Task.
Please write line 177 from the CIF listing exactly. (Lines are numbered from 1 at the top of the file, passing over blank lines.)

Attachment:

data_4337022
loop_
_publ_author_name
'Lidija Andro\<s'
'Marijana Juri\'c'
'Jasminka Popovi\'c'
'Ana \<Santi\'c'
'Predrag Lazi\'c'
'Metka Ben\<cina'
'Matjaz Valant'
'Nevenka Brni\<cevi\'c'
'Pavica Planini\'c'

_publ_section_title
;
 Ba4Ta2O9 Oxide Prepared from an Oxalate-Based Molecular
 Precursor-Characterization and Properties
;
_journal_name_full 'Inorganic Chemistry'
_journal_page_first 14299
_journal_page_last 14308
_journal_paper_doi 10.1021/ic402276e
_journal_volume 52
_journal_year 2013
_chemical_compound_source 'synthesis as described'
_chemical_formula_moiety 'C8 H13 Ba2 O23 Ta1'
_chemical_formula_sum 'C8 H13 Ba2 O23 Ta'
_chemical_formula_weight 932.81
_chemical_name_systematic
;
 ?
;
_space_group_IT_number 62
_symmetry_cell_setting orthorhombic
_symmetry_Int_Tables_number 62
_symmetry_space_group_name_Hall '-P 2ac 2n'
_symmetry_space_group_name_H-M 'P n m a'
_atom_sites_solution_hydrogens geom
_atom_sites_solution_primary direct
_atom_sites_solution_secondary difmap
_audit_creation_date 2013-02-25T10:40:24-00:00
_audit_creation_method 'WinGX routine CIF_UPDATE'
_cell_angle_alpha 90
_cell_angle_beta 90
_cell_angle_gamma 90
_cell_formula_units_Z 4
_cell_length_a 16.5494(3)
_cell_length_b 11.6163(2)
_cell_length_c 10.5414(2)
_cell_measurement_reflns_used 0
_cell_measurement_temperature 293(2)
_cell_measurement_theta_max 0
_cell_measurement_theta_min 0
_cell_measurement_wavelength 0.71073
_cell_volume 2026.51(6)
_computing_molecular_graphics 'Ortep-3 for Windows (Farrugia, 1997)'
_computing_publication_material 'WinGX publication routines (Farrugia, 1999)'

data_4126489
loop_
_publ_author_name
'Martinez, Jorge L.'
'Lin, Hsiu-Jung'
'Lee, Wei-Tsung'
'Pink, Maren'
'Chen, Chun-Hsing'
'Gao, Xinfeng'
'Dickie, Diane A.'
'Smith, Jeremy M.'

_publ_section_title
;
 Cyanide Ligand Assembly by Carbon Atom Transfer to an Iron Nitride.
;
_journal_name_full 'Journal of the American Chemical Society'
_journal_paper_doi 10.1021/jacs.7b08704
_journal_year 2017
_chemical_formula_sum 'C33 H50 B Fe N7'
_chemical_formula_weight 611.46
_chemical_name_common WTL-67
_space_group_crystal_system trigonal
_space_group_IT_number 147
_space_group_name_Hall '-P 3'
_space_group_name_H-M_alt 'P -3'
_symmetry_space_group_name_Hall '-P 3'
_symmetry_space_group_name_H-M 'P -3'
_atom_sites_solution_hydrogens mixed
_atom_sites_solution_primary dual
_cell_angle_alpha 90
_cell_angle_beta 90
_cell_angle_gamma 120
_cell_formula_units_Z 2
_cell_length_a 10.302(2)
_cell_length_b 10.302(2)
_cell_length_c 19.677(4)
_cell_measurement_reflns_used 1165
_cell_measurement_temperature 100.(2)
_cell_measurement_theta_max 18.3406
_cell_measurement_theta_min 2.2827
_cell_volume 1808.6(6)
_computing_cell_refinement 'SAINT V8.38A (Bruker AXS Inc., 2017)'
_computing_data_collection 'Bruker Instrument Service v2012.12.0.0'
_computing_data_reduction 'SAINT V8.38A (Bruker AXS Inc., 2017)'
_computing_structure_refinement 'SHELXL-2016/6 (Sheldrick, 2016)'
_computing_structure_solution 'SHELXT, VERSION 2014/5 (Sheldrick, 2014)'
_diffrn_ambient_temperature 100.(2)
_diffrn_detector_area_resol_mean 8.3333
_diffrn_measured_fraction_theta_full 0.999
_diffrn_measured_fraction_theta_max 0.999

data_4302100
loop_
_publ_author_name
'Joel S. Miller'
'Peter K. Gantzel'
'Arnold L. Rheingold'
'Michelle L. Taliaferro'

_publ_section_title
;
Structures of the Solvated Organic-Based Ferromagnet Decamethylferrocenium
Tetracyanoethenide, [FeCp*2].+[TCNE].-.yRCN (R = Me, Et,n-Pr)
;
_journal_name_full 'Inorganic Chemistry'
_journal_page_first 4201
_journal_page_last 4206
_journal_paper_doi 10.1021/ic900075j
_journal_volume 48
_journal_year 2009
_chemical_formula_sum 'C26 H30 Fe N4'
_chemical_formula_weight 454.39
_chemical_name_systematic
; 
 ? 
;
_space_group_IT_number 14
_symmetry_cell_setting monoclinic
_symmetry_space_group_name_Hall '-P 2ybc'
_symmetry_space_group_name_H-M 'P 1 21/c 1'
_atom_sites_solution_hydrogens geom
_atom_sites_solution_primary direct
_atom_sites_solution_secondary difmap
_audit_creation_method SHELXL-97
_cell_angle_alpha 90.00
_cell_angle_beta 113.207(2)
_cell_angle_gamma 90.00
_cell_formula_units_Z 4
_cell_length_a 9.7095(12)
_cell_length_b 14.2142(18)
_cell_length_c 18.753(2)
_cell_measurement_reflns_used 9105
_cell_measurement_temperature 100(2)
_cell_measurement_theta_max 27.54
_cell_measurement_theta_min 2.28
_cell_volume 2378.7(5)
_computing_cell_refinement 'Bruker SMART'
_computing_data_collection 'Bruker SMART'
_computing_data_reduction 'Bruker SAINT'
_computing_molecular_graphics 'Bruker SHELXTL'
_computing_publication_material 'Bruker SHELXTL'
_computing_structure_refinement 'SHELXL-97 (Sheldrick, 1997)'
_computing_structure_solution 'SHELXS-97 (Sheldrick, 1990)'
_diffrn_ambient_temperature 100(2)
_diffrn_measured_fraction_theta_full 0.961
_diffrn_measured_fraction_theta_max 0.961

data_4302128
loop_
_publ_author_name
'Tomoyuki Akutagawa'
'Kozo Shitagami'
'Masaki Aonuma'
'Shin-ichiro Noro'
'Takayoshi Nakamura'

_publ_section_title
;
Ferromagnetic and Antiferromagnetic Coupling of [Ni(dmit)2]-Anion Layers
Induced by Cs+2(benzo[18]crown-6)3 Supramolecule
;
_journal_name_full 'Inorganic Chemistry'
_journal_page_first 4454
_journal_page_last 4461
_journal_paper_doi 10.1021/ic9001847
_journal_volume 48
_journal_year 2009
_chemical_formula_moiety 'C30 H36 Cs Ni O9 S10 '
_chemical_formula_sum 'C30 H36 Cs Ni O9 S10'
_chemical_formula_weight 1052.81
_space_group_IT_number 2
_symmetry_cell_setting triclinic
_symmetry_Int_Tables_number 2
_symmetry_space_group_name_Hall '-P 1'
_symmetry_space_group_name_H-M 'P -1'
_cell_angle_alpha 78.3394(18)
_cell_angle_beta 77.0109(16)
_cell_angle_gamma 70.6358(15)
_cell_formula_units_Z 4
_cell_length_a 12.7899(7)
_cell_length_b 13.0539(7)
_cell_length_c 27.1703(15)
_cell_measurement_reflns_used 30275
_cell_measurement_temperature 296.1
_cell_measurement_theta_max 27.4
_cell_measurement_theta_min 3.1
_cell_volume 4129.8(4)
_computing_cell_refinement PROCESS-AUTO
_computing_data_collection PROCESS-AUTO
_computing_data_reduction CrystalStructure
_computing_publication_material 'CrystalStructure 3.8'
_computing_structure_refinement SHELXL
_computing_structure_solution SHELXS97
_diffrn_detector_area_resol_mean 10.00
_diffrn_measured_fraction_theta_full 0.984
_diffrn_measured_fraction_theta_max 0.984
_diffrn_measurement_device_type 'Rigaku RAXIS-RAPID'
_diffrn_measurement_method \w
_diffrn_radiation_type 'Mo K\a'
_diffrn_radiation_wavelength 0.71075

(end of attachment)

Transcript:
_journal_paper_doi 10.1021/ic9001847